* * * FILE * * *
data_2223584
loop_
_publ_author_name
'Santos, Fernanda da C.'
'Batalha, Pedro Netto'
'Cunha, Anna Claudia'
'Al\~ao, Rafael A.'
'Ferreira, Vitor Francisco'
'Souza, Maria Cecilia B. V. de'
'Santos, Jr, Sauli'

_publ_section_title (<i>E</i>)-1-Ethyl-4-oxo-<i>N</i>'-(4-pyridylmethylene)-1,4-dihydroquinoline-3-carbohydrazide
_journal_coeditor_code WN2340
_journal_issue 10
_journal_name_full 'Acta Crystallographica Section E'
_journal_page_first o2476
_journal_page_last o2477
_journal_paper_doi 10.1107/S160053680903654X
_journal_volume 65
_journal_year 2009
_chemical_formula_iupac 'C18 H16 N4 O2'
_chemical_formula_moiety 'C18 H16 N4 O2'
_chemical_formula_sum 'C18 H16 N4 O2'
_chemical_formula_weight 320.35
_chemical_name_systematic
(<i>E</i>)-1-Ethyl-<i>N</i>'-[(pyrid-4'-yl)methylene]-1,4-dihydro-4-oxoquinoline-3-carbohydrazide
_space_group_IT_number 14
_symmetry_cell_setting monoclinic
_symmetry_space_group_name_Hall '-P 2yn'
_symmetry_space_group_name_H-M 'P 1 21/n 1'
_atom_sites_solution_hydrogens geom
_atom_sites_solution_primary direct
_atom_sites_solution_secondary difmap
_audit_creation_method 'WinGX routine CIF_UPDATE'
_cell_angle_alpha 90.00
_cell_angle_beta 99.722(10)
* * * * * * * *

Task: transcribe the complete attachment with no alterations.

data_2223584
loop_
_publ_author_name
'Santos, Fernanda da C.'
'Batalha, Pedro Netto'
'Cunha, Anna Claudia'
'Al\~ao, Rafael A.'
'Ferreira, Vitor Francisco'
'Souza, Maria Cecilia B. V. de'
'Santos, Jr, Sauli'

_publ_section_title (<i>E</i>)-1-Ethyl-4-oxo-<i>N</i>'-(4-pyridylmethylene)-1,4-dihydroquinoline-3-carbohydrazide
_journal_coeditor_code WN2340
_journal_issue 10
_journal_name_full 'Acta Crystallographica Section E'
_journal_page_first o2476
_journal_page_last o2477
_journal_paper_doi 10.1107/S160053680903654X
_journal_volume 65
_journal_year 2009
_chemical_formula_iupac 'C18 H16 N4 O2'
_chemical_formula_moiety 'C18 H16 N4 O2'
_chemical_formula_sum 'C18 H16 N4 O2'
_chemical_formula_weight 320.35
_chemical_name_systematic
(<i>E</i>)-1-Ethyl-<i>N</i>'-[(pyrid-4'-yl)methylene]-1,4-dihydro-4-oxoquinoline-3-carbohydrazide
_space_group_IT_number 14
_symmetry_cell_setting monoclinic
_symmetry_space_group_name_Hall '-P 2yn'
_symmetry_space_group_name_H-M 'P 1 21/n 1'
_atom_sites_solution_hydrogens geom
_atom_sites_solution_primary direct
_atom_sites_solution_secondary difmap
_audit_creation_method 'WinGX routine CIF_UPDATE'
_cell_angle_alpha 90.00
_cell_angle_beta 99.722(10)